Swisher Commercial agents are often asked if we manage property in Michigan. Our initial response is— yes, we have a long history of managing several types of high profile, non-residential buildings in the Ann Arbor area. As is often said, “books are written on this subject”, but following are some important general considerations for the property owner in his or her quest.
Our next response usually is, “What type of property are we discussing?” Is it a house, apartment house, office building, industrial building complex, retail strip center, condominium? There are of course any number of possibilities and combinations. Property management companies tend to concentrate or specialize in either residential (apartments or condominiums), retail, industrial, or office management. We currently offer commercial property management services, which includes retail, industrial and office space. If you are interested in management for your residential property, we will refer you to a qualified residential property management company.
Property Management Fees & Responsibilities
In return for a management fee based on the amount of time, expense, and other resources required of the manager to oversee operations, the manager will provide the owner full or partial management services, as mutually agreed on by the parties and spelled out in comprehensive detail in the all-important Management Agreement. The amount of the fee, which is usually paid monthly in arrears, is typically a negotiated percentage of the monthly revenue generated by the property, and can range from around 4% to 6, 7, 8%, or more.
Each project is different, and is considered on its own merits and requirements, as largely determined by information gained from the owner after the following additional qualifying questions are discussed:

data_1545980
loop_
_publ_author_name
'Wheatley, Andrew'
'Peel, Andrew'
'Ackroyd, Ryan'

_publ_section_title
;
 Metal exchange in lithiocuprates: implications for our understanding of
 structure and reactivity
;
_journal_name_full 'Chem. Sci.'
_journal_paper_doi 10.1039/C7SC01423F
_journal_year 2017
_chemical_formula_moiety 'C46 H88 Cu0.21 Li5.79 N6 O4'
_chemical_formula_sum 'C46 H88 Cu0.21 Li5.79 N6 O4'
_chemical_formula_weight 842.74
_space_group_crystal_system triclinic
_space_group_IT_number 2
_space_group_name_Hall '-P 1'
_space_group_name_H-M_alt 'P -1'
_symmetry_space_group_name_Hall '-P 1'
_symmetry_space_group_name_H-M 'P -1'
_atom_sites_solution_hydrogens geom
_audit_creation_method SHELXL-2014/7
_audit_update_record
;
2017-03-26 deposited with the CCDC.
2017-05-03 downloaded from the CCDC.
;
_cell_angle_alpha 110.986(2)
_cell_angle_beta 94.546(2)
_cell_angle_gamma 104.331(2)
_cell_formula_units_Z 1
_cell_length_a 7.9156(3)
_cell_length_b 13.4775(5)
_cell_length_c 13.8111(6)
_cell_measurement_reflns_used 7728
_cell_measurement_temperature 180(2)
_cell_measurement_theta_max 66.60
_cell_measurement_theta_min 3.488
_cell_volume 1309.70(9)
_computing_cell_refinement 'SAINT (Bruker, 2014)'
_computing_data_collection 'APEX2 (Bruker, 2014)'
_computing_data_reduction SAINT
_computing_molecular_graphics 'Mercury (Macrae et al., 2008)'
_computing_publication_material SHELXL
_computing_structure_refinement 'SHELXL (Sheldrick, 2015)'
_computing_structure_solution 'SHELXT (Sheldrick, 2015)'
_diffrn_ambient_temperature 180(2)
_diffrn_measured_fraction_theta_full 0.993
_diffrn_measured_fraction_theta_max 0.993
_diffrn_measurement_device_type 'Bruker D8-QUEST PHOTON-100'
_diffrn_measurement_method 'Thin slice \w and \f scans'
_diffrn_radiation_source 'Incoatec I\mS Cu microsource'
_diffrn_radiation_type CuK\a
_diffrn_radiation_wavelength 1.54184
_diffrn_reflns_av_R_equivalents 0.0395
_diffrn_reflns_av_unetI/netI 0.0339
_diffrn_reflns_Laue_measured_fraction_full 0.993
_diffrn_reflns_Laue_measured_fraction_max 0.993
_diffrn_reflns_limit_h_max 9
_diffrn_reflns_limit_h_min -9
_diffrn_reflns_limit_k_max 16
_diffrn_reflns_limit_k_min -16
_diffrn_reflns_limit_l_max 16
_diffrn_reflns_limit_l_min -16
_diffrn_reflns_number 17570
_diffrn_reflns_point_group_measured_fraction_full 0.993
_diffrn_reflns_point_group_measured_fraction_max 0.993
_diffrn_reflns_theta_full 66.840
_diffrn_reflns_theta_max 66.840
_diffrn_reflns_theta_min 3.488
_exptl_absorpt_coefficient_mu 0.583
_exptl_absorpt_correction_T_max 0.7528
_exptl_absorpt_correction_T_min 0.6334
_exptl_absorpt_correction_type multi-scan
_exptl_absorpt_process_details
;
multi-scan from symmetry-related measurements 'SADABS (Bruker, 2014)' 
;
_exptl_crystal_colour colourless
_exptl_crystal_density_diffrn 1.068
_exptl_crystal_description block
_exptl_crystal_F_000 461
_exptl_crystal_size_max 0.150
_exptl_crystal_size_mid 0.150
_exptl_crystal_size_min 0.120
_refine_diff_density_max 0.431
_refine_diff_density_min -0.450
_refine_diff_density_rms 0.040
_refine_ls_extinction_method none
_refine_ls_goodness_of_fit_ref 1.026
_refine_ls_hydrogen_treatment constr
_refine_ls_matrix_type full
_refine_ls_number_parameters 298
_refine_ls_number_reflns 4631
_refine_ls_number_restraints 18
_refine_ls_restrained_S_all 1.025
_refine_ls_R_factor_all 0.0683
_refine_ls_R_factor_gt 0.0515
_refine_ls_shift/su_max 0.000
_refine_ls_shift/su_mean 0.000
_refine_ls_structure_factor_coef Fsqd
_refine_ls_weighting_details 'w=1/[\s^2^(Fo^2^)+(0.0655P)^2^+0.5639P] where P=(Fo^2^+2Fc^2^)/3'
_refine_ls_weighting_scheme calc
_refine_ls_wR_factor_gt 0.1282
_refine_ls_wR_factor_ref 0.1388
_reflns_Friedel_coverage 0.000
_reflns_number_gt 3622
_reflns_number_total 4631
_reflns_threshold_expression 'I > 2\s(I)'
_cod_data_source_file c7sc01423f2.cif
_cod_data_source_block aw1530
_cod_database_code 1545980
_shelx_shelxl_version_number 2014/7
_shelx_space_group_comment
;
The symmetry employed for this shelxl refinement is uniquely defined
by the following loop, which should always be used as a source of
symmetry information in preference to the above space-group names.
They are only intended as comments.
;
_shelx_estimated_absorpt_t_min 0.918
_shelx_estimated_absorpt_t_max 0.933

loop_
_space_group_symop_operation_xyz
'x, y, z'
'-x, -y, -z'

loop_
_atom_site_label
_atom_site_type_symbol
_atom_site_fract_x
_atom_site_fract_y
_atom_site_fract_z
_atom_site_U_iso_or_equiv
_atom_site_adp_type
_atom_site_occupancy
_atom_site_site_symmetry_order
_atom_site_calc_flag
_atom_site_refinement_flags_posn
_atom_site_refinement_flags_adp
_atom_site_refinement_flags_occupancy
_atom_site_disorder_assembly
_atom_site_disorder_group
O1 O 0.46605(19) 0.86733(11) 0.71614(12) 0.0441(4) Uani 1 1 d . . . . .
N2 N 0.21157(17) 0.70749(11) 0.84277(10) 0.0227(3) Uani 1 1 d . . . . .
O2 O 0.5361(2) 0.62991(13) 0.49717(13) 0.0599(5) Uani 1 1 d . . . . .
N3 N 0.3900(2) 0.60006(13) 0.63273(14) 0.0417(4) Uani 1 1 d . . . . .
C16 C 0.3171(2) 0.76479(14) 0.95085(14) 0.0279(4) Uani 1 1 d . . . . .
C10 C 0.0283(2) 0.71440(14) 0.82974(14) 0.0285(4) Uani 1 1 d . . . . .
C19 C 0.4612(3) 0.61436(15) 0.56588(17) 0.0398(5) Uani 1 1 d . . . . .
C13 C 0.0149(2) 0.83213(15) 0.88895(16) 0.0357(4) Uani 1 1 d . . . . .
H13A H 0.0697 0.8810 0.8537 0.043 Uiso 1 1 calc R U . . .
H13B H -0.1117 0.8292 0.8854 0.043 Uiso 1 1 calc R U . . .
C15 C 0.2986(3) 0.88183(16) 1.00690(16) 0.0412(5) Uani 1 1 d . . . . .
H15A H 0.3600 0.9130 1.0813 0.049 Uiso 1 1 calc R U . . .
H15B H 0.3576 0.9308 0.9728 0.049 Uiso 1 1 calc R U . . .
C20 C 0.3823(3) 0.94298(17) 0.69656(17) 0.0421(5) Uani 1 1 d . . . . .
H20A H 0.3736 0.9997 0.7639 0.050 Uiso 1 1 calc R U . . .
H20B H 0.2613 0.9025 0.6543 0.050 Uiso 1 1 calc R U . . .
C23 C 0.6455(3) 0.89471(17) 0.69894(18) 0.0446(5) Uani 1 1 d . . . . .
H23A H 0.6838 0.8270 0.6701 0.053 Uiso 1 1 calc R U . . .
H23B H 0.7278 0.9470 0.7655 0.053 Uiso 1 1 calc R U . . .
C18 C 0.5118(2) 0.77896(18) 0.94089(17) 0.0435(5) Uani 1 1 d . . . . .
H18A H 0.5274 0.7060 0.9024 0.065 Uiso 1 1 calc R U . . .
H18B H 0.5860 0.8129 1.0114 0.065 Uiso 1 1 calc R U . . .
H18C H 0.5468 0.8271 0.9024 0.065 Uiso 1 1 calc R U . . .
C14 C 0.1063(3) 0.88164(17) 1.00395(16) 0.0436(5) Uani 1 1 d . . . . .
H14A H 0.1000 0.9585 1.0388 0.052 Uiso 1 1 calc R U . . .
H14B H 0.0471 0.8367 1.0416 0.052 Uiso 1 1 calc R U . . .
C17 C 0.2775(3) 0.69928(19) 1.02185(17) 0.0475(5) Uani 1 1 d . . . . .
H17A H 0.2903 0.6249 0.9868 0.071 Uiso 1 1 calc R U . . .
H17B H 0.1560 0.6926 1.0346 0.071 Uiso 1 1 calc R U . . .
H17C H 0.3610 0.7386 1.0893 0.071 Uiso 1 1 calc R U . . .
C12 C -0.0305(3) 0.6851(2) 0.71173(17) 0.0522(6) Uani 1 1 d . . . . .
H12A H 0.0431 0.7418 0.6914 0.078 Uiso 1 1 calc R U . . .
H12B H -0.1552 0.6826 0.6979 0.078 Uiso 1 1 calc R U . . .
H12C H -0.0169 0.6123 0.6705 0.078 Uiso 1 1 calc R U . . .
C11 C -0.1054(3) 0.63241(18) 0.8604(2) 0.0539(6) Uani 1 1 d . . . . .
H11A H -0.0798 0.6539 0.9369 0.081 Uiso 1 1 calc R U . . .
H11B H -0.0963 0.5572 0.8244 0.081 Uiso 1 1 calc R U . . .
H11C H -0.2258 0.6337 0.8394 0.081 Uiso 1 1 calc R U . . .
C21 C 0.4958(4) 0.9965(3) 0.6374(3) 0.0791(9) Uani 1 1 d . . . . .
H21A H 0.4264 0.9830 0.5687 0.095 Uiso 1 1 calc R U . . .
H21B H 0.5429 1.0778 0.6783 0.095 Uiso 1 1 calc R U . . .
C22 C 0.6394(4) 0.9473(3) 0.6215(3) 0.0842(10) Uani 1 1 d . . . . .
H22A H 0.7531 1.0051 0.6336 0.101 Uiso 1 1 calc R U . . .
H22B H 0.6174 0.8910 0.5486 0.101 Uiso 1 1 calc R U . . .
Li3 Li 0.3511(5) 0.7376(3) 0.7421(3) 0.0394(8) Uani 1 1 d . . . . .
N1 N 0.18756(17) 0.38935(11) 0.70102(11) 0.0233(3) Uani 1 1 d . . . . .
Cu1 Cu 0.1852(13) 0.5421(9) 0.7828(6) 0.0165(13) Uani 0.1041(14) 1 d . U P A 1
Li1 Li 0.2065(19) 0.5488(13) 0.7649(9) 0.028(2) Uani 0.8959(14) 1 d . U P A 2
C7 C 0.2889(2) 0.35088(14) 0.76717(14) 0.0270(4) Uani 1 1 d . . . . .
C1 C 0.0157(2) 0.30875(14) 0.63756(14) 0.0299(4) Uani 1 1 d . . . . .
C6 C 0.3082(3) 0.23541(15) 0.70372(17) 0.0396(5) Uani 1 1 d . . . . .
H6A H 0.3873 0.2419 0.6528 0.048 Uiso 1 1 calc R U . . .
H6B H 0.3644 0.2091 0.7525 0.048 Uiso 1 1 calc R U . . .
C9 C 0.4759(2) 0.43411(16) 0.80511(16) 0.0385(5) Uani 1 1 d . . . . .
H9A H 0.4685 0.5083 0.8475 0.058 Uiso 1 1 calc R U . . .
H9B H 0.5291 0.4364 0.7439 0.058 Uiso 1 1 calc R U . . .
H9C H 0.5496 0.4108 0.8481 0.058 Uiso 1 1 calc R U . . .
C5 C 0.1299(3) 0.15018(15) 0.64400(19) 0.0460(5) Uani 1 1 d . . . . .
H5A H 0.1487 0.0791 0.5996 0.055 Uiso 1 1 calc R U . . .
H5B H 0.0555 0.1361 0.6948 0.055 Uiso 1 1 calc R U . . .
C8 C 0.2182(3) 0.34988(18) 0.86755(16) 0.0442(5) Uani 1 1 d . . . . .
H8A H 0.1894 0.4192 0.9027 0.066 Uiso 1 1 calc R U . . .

1) Where is the property located (how far from the management office)?
Travel time and frequency of property visits need to be considered by the manager.
2) How many tenants or rental units are there in the property?
The number of units is an indicator of the complexity of the management project. Will the management company be asked to find tenants for the property (usually for a separate, additional fee)?
3) What kind of leases are employed, and are they “net” or “gross” leases?
“Net” leases generally involve more administrative activity on the part of the management company in the case of larger, multi-tenant properties.
4) What is the annual revenue generated by the property?
5) What are the objectives of the owner?
a) Does the owner wish to be freed from the sometimes daily interpersonal contacts with tenants (current, past, and prospective)
b) Are maintenance issues a problem?
c) Who will handle the money and accounting, and what will be the extent of the financial reporting to the owner, in terms of monthly statements, such as Profit & Loss, General Ledger, Tenant Ledgers, Delinquency Reports, budgets, and so on?
Assuming responsibility for an asset of this magnitude is a serious responsibility, and for the benefit of the owner and its tenants, the more experience available to the owner, the better. The manager should be knowledgeable of construction details, municipal building and safety codes and ordinances, and should possess a good working knowledge of lease law, and insurance concepts, as well. Attention to detail, good follow-up skills, and overall good tenant relations will help the owner maintain and increase his or her real estate asset value.
(Property Managed by Swisher Commercial - 4343 Concourse Drive, Ann Arbor)
Swisher Commercial's agents have extensive experience in this field and offer its property management services throughout Southeast Michigan (Ann Arbor, Dexter, Ypsilanti, Saline, Chelsea to name a few). If investment real estate is on your mind, give us a call. We would enjoy talking with you about it.